Figure 4. ORs from group III are specifically expressed in sensilla basiconica. The schematic locust OR phylogenetic tree is adapted from Pregitzer et al., 2017 in which R group means Orco rooting group, group I corresponds to the previously classified “b-OR group” and group II and group III are divided based on the branches segregation. The four distinct groups are differentially colored. (A–D”) Cells expressing Orco- and distinct OR types were visualized by means of two-color FISH using specific antisense riboprobes labeled in Bio (green fluorescence) and DIG (red fluorescence), respectively. Four OR types (OR14, OR39, OR45, and OR57) are shown as representatives of group III (blue branches) that are specifically expressed in sensilla basiconica. More examples are shown in the supporting data. Distinct OR-positive cells are indicated by white arrows. The white dash circle highlights the cell that concomitantly expresses the defined OR type and Orco. Scale bars, 10 μm.
Arrangement of Cells Expressing Distinct Receptor Types in Sensilla Trichodea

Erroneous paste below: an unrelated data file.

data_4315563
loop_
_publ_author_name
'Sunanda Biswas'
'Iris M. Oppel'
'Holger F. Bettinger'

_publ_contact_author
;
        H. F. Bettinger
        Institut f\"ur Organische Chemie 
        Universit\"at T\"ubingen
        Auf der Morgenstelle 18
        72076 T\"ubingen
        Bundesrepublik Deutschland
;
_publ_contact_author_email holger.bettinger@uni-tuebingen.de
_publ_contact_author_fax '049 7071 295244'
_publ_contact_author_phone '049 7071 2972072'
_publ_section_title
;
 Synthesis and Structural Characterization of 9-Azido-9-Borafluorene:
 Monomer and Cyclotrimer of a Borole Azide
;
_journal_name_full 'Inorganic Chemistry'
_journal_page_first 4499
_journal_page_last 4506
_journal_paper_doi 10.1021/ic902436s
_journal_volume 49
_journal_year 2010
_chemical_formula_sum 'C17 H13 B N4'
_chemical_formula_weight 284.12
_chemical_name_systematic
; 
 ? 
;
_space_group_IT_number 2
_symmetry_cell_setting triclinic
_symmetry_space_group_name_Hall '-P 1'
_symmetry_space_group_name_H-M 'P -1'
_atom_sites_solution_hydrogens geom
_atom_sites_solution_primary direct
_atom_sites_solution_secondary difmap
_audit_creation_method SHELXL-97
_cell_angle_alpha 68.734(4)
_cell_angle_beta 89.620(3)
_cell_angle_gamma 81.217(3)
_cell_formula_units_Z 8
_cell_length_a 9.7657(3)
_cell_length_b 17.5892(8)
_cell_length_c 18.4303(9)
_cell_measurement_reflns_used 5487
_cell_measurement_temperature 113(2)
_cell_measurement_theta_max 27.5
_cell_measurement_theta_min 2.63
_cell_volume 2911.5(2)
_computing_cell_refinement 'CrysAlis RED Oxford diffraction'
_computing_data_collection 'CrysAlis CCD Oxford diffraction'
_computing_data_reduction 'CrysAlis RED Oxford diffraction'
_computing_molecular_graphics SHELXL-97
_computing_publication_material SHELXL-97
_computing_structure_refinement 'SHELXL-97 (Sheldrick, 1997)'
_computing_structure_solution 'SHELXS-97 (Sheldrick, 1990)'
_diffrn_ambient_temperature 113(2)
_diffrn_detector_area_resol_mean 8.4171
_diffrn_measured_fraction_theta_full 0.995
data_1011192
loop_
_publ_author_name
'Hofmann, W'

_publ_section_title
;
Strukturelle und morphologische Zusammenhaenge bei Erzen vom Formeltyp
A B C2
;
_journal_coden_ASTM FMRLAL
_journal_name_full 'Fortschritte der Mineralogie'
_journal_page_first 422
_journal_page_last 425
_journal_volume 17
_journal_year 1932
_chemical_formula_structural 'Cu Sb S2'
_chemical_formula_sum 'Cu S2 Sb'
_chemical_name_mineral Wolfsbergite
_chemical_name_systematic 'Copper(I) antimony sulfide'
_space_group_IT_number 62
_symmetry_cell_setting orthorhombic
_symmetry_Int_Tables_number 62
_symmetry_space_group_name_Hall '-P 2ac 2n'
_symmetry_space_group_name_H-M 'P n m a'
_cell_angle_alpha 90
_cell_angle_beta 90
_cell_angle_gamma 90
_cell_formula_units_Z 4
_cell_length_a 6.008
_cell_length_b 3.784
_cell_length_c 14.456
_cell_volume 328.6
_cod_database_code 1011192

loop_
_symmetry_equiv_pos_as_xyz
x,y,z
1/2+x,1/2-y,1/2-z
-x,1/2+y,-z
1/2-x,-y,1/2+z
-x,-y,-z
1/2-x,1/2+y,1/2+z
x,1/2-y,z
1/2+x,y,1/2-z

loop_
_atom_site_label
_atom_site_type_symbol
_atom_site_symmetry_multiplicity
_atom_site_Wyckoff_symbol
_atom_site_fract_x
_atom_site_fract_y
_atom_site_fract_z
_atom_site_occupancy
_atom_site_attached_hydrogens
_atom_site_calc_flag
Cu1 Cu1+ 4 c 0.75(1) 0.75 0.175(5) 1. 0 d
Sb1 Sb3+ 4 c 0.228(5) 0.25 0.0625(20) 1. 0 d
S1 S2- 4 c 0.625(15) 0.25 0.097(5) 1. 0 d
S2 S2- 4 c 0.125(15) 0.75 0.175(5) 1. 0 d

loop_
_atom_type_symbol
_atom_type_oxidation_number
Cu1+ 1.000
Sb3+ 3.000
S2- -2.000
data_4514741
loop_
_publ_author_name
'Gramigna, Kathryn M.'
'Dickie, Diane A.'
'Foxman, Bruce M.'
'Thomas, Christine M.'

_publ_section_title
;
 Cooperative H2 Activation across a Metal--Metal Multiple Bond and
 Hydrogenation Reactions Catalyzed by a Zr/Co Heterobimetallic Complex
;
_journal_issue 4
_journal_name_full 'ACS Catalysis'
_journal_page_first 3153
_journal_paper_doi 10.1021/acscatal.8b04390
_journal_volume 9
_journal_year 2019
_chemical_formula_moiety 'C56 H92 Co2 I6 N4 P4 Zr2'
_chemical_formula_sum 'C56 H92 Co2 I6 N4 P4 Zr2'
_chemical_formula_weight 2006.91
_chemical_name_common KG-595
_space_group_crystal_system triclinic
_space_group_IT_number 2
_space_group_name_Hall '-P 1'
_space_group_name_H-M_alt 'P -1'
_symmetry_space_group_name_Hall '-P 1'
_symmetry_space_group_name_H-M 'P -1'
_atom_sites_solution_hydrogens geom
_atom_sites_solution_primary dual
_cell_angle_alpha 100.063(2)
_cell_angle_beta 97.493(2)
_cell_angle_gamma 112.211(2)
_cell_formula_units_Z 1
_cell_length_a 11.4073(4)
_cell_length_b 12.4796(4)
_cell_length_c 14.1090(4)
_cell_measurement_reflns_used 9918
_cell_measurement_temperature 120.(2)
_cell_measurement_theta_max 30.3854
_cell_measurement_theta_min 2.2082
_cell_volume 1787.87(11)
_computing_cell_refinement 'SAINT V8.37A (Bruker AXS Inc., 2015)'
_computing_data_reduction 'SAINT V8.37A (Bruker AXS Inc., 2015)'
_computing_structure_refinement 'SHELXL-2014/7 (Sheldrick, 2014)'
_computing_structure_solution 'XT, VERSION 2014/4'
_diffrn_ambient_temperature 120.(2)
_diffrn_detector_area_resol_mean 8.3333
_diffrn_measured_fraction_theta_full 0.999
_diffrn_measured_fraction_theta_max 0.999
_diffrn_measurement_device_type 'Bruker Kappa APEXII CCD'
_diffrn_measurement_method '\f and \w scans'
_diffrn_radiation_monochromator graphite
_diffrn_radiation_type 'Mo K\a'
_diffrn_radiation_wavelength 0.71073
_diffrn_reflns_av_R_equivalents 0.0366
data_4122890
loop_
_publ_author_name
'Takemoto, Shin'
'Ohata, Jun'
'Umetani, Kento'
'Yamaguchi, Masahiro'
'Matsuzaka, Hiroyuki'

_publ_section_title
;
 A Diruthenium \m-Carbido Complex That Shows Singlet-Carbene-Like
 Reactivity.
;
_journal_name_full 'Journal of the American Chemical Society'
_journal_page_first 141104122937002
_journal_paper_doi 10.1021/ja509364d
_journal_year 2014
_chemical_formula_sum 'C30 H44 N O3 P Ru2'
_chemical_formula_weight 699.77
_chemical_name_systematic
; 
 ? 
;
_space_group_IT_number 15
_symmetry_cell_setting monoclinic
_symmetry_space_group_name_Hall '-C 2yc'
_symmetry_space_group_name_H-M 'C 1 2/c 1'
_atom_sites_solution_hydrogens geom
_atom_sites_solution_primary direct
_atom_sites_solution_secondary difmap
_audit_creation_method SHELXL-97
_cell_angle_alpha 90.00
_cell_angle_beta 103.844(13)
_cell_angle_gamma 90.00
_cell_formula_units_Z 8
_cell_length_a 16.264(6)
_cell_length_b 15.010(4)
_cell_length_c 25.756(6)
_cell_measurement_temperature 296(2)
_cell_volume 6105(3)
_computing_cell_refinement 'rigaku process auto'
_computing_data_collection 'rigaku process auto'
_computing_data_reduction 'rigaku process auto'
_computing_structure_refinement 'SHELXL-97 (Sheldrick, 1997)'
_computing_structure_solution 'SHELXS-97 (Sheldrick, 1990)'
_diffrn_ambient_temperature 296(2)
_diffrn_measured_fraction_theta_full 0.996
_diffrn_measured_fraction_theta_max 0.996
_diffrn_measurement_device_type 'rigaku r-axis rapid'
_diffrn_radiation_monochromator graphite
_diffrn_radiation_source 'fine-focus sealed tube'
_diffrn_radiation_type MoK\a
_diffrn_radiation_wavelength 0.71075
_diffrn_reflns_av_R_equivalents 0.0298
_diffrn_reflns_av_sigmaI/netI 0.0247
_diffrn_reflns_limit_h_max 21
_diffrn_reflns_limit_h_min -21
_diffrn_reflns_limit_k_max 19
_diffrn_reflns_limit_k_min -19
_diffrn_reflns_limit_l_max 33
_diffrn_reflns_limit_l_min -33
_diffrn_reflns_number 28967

Extending the analysis of expression profiles for various OR types may allow evaluating a possibly stereotypical organization of cells expressing certain OR pairs in the cell assembly of an individual sensillum. First, we explored s. trichodea, which have a relatively simple cellular architecture (1–3 OSNs) with a very limited number of receptor types. We pinpointed the relative localization of the three identified OR types focusing on either the expression of two identified receptors types or the expression of all three identified types in a given sensillum. To address this issue we performed two-color FISH experiments with combinations of individual riboprobes for OR3, OR102, and OR111, which are either DIG- or Biotin-labeled; the emerged results are depicted in Figure 5. We have found that in s. trichodea each of the three receptors was strictly expressed in only one single cell; no indication for any over representation was observed (Figure 3). Using riboprobes for only two receptor types, we obtained a labeling of cells located side by side (Figures 5A–C”), confirming the genuine existence of such hypothesized OR combinations. Moreover, using riboprobes for all three receptor types, in rare cases we faithfully visualized a cluster of three labeled cells that are located adjacently; indicative for an expression all three OR types in a given sensillum (Figures 5D–D”). Such co-existence of the three receptor types within a single trichoid sensillum was additionally confirmed by conducting single color FISH experiment using DIG-labeled riboprobes for all these three receptors (Supplementary Figure S3). Based on these observations it is conceivable that the cell assembly in s. trichodea adopt multiple combinations of receptor types, in which the three OR types (OR3, OR102, and OR111) readily participate in forming a variety of functional combinations.